The self-study team should describe in detail the adjustments that need to be implemented for the program to achieve the quality and effectiveness to which it aspires. For example, returning to the example of the program mission, the action required would call for program staff members to draft a statement delineating the elements they believe are agreed upon, circulate them for review and comment, and then prepare and disseminate a final program mission statement to guide the program and its services.
An important point to note in regard to corrective action is the importance of subdividing the overall task into manageable parts that can be accomplished in step-by-step fashion. Trying to revise a total functional area in one step is neither a desirable nor an effective approach to program development. It is important that the study team list specific actions identified in the self-study that require implementation. It is also desirable to set priorities on the list by order of importance, need, and achievability of the desired change.
Even excellent programs can be further refined to provide more desirable and effective outcomes. Action in this regard is particularly relevant for programs in which self-study team members identified selected guidelines calling for enhanced functioning. Unless staff members are satisfied with meeting basic standards only, additional initiatives can be implemented to enhance program quality and effectiveness. This can be accomplished by listing each specific action identified in the self-study that would enhance and strengthen services and setting priorities among them for follow-up purposes.
As the self-study process comes to closure, it is important for staff members to identify and establish priorities to influence the program’s future directions. This represents a process of comparing past performance with desired outcomes and can best be accomplished by carefully reviewing the actual self-study process that was conducted to ensure that all relevant program issues are addressed. The post-self-assessment action plan should acknowledge the program’s strengths as well as its shortcomings as it moves toward establishing a strategic approach for correcting deficiencies and initiating enhancements. The primary goal of this final step is to identify and set priorities for future actions and directions, after comparing the results of the self-study with the outcomes to which the program aspires.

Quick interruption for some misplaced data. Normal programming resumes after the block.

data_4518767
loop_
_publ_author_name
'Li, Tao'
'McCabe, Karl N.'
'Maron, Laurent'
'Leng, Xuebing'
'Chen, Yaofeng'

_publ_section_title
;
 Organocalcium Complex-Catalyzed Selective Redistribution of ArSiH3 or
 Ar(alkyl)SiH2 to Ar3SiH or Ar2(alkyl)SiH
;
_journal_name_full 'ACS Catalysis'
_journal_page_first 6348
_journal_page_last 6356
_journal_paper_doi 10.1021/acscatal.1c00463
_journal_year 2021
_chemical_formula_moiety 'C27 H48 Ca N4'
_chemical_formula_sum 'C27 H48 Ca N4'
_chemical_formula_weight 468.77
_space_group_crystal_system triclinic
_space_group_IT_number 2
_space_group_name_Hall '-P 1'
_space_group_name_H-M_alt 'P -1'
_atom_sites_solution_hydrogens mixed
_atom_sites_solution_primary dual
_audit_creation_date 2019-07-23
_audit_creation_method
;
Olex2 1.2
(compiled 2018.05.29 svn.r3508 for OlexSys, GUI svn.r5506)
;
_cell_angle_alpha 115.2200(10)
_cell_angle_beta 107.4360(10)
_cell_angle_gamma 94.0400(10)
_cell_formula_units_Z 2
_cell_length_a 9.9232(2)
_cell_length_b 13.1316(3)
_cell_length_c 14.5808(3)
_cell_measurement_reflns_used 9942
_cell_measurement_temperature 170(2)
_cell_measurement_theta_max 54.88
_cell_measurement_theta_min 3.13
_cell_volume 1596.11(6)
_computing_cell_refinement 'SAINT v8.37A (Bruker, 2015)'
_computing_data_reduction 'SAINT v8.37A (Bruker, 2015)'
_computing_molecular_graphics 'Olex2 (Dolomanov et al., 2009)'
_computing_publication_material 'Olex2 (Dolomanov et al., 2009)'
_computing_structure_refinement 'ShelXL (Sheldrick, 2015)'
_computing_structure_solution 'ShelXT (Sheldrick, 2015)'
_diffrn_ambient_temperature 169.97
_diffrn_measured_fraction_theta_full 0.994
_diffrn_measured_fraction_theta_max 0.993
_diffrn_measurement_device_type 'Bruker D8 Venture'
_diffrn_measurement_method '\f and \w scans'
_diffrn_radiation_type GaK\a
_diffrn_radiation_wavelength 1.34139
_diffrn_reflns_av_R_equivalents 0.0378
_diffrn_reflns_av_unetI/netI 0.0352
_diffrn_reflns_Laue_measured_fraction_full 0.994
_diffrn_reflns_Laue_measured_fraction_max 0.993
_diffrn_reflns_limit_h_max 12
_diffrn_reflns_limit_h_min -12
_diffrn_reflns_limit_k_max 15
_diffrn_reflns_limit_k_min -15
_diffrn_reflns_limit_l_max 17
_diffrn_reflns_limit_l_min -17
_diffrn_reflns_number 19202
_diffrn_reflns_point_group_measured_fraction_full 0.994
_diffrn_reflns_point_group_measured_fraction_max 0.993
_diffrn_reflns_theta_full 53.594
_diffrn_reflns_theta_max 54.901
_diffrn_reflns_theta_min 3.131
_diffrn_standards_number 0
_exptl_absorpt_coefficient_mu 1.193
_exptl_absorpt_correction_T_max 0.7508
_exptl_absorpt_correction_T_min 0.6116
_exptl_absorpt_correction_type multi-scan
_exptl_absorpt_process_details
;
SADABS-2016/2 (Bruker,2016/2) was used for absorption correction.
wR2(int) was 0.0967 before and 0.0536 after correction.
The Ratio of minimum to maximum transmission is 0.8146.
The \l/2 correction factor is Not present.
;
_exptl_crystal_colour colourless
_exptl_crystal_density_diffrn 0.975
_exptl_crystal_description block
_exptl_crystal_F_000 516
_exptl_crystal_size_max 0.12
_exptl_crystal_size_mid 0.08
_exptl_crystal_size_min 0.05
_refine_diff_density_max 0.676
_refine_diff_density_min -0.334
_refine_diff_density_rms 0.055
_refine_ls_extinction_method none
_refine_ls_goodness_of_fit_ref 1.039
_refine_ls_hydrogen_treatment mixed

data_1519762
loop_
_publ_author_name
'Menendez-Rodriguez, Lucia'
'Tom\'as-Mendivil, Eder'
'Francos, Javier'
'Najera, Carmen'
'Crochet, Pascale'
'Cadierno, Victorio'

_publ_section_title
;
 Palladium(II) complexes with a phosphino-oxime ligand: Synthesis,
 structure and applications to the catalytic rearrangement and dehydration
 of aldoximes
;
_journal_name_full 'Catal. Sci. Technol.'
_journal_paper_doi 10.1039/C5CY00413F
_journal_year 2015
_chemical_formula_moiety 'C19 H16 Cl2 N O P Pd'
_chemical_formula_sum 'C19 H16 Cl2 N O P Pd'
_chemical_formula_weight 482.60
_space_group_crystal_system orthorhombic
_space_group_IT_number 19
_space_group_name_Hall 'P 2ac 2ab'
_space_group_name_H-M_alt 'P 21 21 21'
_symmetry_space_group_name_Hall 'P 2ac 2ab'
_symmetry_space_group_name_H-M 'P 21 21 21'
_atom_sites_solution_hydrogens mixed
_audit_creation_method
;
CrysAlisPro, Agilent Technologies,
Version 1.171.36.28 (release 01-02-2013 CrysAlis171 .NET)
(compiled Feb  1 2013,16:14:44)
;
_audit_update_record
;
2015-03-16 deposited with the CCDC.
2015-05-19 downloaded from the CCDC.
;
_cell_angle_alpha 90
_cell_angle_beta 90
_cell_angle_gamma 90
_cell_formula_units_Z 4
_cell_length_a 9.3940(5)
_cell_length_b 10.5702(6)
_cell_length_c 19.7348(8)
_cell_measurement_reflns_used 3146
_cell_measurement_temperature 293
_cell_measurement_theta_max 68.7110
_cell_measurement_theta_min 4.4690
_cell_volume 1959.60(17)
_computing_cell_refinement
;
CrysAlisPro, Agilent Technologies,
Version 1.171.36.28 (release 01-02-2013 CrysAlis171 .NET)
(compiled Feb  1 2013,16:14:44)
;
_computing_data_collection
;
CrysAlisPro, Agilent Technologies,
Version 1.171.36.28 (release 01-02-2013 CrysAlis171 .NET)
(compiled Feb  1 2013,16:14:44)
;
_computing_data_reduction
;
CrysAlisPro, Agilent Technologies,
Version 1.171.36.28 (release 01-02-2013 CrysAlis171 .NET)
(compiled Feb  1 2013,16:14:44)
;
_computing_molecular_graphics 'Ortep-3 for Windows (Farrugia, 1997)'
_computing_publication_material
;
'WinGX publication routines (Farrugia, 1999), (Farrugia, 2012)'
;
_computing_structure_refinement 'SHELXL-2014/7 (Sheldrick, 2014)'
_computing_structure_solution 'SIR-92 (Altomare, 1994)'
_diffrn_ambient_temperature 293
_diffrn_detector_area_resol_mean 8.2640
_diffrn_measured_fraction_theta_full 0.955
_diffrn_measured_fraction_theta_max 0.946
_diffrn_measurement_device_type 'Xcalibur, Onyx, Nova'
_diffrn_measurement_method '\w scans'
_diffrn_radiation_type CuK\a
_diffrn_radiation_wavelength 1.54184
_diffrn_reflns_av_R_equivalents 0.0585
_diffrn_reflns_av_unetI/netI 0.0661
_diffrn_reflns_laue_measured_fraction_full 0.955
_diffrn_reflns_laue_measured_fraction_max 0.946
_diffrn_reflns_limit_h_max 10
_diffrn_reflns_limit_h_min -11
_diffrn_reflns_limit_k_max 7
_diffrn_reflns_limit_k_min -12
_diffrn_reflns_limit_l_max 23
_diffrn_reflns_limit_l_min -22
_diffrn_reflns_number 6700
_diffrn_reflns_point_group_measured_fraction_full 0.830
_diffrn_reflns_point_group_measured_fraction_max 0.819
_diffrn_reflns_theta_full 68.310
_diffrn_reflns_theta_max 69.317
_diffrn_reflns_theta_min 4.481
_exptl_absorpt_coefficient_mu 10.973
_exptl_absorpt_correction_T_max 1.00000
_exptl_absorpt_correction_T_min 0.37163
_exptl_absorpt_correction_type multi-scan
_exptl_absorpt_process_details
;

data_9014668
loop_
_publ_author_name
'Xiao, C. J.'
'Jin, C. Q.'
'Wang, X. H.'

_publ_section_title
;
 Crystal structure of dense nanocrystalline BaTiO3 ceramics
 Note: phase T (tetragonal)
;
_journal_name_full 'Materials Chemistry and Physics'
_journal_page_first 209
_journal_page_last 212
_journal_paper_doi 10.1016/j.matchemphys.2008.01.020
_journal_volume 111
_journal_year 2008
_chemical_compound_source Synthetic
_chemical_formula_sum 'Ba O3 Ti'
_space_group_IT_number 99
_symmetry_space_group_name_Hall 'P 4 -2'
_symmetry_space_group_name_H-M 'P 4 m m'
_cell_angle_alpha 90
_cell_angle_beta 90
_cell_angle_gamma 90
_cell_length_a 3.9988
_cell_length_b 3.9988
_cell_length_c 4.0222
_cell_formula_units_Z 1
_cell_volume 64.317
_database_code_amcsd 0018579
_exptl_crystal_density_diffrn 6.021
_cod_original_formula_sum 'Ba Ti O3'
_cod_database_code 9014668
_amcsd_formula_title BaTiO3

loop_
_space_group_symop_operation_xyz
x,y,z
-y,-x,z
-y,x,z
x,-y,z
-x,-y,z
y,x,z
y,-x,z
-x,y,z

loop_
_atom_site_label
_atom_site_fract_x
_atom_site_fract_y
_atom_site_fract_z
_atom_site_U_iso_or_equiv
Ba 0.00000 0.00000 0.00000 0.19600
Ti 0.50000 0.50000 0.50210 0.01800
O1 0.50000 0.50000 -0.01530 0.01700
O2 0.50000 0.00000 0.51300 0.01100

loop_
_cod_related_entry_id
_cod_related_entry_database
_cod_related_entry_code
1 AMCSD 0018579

The process for preparing a final program action plan consists of preparing a comprehensive action plan for implementing program changes, identifying resources (i.e., human, fiscal, physical) that are essential to program enhancement, establishing dates by which specific actions are to be completed, identifying responsible parties to complete the action steps, and setting a tentative start-up date for initiating a subsequent self-study.
For those interested in obtaining additional information and training on the self-assessment process described above, CAS has prepared an e-learning program that is incorporated into the CAS Self-Assessment Guides CD; information is available on the CAS Online Store.